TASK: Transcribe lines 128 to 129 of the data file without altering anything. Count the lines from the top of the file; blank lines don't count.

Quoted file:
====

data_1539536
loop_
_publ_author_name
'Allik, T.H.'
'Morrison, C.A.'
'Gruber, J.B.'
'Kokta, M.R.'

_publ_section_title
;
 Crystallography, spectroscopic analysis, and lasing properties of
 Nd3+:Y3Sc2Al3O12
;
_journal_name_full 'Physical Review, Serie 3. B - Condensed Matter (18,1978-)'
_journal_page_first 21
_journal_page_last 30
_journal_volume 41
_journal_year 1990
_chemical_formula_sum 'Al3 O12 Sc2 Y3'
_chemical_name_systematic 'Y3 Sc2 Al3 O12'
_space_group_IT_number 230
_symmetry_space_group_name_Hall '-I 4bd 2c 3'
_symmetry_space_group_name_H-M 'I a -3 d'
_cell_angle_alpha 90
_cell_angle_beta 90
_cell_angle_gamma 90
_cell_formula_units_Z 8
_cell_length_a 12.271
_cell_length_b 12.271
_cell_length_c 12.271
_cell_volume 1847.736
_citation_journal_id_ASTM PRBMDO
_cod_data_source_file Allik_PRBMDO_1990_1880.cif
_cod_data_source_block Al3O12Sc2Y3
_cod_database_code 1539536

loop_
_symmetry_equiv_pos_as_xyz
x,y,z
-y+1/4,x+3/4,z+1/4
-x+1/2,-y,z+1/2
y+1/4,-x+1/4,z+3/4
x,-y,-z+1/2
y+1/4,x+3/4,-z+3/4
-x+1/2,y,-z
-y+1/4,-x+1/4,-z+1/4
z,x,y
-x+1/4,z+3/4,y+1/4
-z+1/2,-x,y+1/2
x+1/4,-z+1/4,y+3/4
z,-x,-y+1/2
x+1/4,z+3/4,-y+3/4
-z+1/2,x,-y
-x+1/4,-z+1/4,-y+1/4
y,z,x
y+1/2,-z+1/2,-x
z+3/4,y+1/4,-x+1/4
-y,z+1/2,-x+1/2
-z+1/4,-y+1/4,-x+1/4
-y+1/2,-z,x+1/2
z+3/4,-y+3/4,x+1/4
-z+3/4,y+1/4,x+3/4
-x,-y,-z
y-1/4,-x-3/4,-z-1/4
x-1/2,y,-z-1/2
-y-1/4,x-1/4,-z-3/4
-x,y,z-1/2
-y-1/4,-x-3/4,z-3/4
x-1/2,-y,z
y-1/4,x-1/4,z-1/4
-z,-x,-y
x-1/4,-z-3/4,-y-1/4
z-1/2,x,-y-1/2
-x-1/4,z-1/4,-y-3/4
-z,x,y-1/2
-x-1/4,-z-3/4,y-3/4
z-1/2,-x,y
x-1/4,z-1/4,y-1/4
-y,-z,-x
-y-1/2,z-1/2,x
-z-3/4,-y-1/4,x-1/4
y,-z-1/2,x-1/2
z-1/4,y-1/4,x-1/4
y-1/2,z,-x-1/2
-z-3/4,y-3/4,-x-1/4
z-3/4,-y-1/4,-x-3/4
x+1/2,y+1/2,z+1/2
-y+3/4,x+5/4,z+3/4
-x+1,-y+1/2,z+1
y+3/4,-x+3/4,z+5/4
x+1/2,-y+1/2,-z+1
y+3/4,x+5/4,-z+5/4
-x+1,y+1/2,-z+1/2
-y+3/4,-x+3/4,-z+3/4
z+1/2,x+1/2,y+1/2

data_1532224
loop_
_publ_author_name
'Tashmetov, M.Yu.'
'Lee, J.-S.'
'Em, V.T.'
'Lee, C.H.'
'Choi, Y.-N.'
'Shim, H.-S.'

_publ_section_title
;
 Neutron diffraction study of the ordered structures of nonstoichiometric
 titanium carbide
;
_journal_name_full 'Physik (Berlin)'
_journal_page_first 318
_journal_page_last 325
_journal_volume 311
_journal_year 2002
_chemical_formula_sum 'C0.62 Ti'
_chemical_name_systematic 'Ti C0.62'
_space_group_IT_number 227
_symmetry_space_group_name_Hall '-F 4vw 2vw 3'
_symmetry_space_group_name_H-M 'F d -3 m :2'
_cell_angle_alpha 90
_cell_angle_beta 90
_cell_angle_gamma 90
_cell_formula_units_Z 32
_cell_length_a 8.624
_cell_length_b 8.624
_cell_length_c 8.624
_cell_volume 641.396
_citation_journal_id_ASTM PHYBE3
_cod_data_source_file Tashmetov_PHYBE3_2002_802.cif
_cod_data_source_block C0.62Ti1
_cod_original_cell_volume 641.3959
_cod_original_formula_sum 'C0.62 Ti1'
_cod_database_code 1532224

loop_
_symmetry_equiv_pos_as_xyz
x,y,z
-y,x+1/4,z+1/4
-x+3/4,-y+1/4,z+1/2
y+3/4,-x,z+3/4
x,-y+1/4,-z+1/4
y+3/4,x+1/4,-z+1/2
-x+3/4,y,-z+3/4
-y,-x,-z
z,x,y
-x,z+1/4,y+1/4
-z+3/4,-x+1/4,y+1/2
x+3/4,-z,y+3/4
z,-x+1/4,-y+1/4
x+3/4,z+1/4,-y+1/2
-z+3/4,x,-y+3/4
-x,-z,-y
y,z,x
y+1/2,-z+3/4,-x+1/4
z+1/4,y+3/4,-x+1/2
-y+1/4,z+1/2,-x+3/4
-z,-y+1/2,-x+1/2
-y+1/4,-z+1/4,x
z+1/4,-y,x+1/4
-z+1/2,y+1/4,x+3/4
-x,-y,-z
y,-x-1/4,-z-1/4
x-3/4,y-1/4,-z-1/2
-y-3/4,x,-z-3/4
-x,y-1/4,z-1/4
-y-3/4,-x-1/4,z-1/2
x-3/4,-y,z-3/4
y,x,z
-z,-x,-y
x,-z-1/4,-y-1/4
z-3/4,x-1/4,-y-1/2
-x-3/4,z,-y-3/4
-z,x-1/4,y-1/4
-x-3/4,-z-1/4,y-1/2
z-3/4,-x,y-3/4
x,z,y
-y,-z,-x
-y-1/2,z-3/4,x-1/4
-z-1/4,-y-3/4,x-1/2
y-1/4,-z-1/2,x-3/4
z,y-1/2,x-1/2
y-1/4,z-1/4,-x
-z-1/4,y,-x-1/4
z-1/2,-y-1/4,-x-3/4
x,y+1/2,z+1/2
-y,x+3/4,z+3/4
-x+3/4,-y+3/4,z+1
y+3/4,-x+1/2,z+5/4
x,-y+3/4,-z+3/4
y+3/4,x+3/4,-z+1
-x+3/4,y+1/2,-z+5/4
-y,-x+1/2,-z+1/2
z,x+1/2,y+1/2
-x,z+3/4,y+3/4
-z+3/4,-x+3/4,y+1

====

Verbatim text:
_cod_data_source_block C0.62Ti1
_cod_original_cell_volume 641.3959